Access can be even more daunting when a patient is faced with a “look-alike clinic,” sometimes called a Crisis Pregnancy Center or CPC, which capitalizes on patients’ confusion to stop them from receiving abortion access. They often position themselves right next to legitimate clinics.

Low-income citizens have a number of barriers to accessing health care in general. They are less likely to have consistent paid days off, steady doctor appointments and access to contraceptives. Often, economic issues are the reason a woman might decide to have an abortion, but they also keep her from accessing that legal right. Patients pay an average of $350-$400 for a first-term abortion. By the time some low-income patients are able to address a pregnancy, they are often even further along in their pregnancy, raising the cost of an abortion even more.

A procedure that starts out cost prohibitive can then become beyond reach.

Last year, the Texas legislature defunded Planned Parenthood, even though the clinics receiving money did not perform abortions. This January, they chose to leave federal family planning money on the table to make sure Planned Parenthood would not be  part of the Women’s Health Program, despite the fact it is a health care provider for almost 50,000 low-income women in Texas. Somehow, Texas HHS officials are claiming that women actually have more options now.  This politicization will only add to the number of unplanned pregnancies and exacerbate the problems for women who have inadequate access to health care, including contraceptives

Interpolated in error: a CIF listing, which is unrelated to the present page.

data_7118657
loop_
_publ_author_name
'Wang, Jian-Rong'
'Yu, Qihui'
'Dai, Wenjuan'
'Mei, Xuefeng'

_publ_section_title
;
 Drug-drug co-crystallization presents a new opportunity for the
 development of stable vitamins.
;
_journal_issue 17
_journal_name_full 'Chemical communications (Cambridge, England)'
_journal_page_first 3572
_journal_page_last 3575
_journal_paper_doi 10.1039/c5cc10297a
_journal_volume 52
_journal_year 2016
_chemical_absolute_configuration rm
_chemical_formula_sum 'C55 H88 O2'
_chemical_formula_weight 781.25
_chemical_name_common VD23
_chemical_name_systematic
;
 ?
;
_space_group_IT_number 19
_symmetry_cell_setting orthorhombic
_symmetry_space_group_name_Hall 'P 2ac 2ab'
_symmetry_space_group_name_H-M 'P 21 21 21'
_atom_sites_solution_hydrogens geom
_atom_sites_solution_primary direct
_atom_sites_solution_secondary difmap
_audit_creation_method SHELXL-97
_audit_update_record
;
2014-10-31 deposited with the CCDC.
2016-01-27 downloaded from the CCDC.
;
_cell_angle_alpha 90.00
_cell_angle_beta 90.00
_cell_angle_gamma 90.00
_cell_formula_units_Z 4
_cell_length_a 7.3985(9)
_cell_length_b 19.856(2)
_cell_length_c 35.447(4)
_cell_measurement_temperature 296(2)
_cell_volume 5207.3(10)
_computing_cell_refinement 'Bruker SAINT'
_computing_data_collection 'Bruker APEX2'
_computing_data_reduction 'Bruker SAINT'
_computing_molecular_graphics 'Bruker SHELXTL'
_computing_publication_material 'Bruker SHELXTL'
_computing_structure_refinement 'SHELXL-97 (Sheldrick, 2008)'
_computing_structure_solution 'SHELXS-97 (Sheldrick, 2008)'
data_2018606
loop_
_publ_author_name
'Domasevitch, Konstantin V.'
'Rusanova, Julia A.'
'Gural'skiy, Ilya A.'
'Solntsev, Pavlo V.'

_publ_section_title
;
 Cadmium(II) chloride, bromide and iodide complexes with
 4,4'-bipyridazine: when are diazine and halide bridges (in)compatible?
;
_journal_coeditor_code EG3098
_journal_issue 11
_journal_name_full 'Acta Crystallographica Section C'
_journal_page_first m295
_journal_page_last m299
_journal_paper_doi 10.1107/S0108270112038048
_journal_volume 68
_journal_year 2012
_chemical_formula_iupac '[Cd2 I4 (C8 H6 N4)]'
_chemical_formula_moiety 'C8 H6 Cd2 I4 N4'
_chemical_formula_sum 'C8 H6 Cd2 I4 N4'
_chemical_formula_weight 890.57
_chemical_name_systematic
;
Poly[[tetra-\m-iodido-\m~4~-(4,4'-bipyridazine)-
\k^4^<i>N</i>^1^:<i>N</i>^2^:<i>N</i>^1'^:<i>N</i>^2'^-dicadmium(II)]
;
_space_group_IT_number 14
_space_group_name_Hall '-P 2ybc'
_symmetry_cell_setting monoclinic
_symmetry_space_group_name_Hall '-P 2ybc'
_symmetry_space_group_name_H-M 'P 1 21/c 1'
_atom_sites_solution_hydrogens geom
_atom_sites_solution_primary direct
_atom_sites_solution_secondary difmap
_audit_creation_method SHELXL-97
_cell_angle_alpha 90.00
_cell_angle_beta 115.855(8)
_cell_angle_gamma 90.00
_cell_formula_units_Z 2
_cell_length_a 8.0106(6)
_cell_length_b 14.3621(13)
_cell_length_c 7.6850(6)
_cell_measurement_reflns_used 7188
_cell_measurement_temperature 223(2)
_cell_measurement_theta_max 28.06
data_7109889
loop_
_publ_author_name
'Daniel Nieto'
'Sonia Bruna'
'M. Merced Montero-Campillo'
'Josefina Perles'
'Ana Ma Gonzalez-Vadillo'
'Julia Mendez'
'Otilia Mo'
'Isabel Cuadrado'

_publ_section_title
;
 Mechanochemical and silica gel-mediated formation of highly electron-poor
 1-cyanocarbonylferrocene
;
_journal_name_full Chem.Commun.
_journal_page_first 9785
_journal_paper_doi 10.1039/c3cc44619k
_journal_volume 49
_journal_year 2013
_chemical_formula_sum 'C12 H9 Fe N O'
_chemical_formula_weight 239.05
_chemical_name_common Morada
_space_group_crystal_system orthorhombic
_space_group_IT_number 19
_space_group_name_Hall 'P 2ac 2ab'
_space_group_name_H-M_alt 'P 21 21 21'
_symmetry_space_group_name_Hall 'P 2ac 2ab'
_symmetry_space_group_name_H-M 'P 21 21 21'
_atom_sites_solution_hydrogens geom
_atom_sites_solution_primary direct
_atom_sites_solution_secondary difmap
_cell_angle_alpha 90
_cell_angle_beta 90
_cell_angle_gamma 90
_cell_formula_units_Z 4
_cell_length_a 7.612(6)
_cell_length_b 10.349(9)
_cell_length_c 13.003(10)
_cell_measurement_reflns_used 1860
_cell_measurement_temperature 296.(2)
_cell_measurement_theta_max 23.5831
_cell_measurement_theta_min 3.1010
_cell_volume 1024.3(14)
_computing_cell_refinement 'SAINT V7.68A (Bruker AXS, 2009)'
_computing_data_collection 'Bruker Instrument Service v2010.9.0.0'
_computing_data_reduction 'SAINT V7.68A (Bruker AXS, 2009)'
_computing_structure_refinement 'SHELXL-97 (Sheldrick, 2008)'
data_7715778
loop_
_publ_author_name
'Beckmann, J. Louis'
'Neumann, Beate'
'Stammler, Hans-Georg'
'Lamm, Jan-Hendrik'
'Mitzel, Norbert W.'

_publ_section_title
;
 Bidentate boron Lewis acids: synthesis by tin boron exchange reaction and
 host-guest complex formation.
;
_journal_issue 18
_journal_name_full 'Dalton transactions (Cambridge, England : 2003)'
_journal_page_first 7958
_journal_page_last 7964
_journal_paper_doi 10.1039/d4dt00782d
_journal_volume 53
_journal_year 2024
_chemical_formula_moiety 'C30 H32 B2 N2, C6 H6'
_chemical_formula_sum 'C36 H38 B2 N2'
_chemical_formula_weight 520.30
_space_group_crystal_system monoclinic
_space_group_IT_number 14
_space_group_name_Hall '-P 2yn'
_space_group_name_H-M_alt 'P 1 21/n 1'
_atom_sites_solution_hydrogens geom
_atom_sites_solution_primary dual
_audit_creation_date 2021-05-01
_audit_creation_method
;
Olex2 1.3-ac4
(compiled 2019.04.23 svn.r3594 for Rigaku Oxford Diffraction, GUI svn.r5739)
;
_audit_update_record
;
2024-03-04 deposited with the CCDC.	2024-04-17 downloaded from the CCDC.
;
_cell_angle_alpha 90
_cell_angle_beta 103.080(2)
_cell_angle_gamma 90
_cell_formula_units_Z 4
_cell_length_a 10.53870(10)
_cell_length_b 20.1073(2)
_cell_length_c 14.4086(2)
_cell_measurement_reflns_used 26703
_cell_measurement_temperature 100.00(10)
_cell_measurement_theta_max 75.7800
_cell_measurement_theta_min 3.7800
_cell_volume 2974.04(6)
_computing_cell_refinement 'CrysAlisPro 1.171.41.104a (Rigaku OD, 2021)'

There are groups working to ease the unfair burden on lower-income Texans. The Lilith Fund is part of the National Network of Abortion Funds, which raises money to help low-income women close the gap to abortion access. We work with a network of clinics that can refer clients to us when they say they cannot afford a baby or an abortion. The Lilith Fund gives grants to help cover part of the cost and we work with patients to find other resources from yard sales to supportive family members.

We help all kinds of women: young, old, students, even professionals. What they have in common is a system that stigmatizes their decisions and actively works against them using legal health care options. We trust our patients, and know they deserve to make the same decisions about when and if to have a child as someone who has more means. We don’t believe that access to care should be based on income. We had nine clients call our hotline in December whose abortions were going to cost them $1000 or more. For many Texans, that’s an unbelievable amount of money to come up with, especially on a time limit.

Abortion funds are a pivotal piece of the puzzle that ensures economic and reproductive justice. On this 40th anniversary, we celebrate how far we’ve come, but we also recommit to our goal of true reproductive equity.

 Lilith Fund will be having a party tonight at The Esquire to celebrate the 40th Anniversary of the Roe v Wade decision and invites supporters to attend and learn more.

Lindsay Rodriguez is on the board of directors for the Lilith Fund for Reproductive Equity, an abortion fund that assists Texans in exercising their legal right to abortion by removing barriers to access. They can be found on twitter @LilithFund and on Facebook.